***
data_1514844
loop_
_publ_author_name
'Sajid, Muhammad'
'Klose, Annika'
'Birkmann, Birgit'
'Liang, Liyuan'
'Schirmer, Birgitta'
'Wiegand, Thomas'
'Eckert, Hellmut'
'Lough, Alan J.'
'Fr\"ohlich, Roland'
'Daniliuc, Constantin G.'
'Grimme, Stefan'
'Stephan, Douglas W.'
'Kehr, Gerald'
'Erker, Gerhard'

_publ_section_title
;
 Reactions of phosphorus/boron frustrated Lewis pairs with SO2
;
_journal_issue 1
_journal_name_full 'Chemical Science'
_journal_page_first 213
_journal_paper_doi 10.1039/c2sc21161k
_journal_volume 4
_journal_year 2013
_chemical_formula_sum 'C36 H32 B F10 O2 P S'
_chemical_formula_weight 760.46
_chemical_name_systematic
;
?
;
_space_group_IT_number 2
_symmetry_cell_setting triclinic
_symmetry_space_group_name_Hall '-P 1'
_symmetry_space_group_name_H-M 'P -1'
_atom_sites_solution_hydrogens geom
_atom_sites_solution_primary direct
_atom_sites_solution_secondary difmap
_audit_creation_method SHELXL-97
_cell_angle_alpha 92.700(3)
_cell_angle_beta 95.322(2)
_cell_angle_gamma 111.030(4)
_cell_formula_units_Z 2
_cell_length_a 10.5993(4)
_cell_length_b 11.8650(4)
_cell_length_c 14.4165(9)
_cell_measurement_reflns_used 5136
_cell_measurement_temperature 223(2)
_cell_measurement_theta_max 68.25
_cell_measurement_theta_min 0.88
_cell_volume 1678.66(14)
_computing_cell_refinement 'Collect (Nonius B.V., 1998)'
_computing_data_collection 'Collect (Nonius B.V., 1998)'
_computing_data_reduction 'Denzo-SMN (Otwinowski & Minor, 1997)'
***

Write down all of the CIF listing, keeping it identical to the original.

data_1514844
loop_
_publ_author_name
'Sajid, Muhammad'
'Klose, Annika'
'Birkmann, Birgit'
'Liang, Liyuan'
'Schirmer, Birgitta'
'Wiegand, Thomas'
'Eckert, Hellmut'
'Lough, Alan J.'
'Fr\"ohlich, Roland'
'Daniliuc, Constantin G.'
'Grimme, Stefan'
'Stephan, Douglas W.'
'Kehr, Gerald'
'Erker, Gerhard'

_publ_section_title
;
 Reactions of phosphorus/boron frustrated Lewis pairs with SO2
;
_journal_issue 1
_journal_name_full 'Chemical Science'
_journal_page_first 213
_journal_paper_doi 10.1039/c2sc21161k
_journal_volume 4
_journal_year 2013
_chemical_formula_sum 'C36 H32 B F10 O2 P S'
_chemical_formula_weight 760.46
_chemical_name_systematic
;
?
;
_space_group_IT_number 2
_symmetry_cell_setting triclinic
_symmetry_space_group_name_Hall '-P 1'
_symmetry_space_group_name_H-M 'P -1'
_atom_sites_solution_hydrogens geom
_atom_sites_solution_primary direct
_atom_sites_solution_secondary difmap
_audit_creation_method SHELXL-97
_cell_angle_alpha 92.700(3)
_cell_angle_beta 95.322(2)
_cell_angle_gamma 111.030(4)
_cell_formula_units_Z 2
_cell_length_a 10.5993(4)
_cell_length_b 11.8650(4)
_cell_length_c 14.4165(9)
_cell_measurement_reflns_used 5136
_cell_measurement_temperature 223(2)
_cell_measurement_theta_max 68.25
_cell_measurement_theta_min 0.88
_cell_volume 1678.66(14)
_computing_cell_refinement 'Collect (Nonius B.V., 1998)'
_computing_data_collection 'Collect (Nonius B.V., 1998)'
_computing_data_reduction 'Denzo-SMN (Otwinowski & Minor, 1997)'